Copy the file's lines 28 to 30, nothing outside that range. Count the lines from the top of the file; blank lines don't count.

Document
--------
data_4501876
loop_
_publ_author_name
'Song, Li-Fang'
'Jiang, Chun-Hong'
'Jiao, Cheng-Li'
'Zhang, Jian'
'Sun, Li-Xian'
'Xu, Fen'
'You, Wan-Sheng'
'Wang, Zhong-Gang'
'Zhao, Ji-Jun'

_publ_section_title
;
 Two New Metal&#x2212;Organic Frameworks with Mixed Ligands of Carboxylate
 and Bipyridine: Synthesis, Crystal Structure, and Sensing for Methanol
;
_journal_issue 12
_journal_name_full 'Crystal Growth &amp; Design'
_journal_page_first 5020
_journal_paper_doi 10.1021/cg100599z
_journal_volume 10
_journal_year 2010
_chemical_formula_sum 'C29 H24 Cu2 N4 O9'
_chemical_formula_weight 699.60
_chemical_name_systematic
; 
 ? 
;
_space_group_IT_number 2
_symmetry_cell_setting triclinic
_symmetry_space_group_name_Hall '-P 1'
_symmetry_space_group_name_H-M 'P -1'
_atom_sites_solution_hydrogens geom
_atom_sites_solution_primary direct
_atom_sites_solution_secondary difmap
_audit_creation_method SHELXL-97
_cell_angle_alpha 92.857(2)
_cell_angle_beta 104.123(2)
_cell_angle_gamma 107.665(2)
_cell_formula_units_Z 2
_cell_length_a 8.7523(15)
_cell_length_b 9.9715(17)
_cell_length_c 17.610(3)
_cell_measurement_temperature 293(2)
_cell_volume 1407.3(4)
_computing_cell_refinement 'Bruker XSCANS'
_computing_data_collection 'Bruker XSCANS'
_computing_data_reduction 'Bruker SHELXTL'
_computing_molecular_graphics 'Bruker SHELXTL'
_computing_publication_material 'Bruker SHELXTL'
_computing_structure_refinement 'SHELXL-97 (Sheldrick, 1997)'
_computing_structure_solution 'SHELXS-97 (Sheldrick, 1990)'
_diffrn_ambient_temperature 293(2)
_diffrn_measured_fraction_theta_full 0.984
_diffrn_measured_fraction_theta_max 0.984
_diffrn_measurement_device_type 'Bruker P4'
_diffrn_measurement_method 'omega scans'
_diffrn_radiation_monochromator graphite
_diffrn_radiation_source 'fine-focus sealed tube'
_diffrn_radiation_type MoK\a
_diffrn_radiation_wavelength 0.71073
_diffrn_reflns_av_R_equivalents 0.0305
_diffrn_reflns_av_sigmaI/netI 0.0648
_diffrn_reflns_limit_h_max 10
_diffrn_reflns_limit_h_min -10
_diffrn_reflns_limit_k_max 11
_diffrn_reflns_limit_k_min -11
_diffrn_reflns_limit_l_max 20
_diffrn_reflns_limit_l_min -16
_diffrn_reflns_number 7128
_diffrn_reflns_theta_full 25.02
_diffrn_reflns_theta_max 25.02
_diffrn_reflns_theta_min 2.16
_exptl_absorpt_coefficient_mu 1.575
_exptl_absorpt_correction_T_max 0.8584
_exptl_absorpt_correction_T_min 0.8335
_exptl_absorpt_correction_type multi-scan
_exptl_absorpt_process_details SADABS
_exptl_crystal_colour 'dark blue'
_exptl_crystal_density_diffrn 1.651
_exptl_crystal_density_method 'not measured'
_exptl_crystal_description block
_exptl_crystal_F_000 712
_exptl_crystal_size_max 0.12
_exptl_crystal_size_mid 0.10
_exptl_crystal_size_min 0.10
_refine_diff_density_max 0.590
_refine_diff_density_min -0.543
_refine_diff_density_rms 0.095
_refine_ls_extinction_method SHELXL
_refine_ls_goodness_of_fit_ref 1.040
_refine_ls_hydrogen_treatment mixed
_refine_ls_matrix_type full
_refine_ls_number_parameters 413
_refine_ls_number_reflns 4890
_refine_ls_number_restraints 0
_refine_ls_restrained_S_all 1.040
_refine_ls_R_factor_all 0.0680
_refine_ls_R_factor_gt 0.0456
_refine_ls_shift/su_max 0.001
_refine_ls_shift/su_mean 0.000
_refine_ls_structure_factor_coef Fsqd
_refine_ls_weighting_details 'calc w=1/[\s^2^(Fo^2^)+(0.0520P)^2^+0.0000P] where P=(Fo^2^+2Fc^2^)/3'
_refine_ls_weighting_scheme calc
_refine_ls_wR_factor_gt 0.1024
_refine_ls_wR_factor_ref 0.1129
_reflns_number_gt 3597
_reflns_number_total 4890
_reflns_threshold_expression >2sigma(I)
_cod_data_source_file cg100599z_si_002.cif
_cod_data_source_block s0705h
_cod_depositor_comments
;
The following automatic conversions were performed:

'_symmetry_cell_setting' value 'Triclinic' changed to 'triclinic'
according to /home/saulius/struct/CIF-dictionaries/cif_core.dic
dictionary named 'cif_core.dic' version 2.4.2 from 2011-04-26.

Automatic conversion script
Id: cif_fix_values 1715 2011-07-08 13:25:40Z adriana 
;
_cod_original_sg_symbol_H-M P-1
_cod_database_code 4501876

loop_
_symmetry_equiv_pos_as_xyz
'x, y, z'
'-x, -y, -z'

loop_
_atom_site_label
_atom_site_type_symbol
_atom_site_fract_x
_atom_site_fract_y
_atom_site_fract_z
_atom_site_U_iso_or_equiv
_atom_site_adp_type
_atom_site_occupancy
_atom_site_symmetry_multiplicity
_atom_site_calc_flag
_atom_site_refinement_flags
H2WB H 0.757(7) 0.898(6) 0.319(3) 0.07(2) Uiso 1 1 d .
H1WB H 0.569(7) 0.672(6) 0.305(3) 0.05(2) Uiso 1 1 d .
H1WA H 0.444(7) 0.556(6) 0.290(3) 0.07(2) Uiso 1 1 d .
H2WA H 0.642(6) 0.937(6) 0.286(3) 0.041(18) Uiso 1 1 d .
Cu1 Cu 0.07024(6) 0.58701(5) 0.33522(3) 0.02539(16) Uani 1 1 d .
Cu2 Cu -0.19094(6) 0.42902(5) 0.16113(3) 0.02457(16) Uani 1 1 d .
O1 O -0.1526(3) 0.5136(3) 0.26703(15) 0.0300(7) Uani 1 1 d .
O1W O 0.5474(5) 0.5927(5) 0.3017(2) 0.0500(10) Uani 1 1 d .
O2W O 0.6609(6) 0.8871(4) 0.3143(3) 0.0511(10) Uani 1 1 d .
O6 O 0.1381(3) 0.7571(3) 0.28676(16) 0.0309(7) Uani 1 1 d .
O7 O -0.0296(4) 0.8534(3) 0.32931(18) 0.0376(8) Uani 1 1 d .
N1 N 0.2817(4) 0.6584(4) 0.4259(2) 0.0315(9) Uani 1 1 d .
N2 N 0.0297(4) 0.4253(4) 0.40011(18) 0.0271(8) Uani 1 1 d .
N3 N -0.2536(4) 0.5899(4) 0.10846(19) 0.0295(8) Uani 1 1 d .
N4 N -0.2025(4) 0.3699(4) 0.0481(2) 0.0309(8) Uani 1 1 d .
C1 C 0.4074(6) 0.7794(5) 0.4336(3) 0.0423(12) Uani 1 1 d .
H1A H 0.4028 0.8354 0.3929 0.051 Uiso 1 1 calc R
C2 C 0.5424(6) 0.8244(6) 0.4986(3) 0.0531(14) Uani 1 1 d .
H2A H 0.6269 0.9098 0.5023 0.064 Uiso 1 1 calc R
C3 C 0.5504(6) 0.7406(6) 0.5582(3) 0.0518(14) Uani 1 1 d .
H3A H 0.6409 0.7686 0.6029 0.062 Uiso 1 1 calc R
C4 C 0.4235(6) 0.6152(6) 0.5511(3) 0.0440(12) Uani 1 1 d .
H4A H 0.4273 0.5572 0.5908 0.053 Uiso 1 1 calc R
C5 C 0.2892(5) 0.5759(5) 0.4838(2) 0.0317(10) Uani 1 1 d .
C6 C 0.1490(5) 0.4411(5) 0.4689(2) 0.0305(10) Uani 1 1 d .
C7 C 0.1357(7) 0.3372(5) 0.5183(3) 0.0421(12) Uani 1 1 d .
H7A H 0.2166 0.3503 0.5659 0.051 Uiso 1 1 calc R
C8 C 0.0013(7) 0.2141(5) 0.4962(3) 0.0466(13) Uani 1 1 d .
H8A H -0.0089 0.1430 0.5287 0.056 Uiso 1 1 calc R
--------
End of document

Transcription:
 ? 
;
_space_group_IT_number 2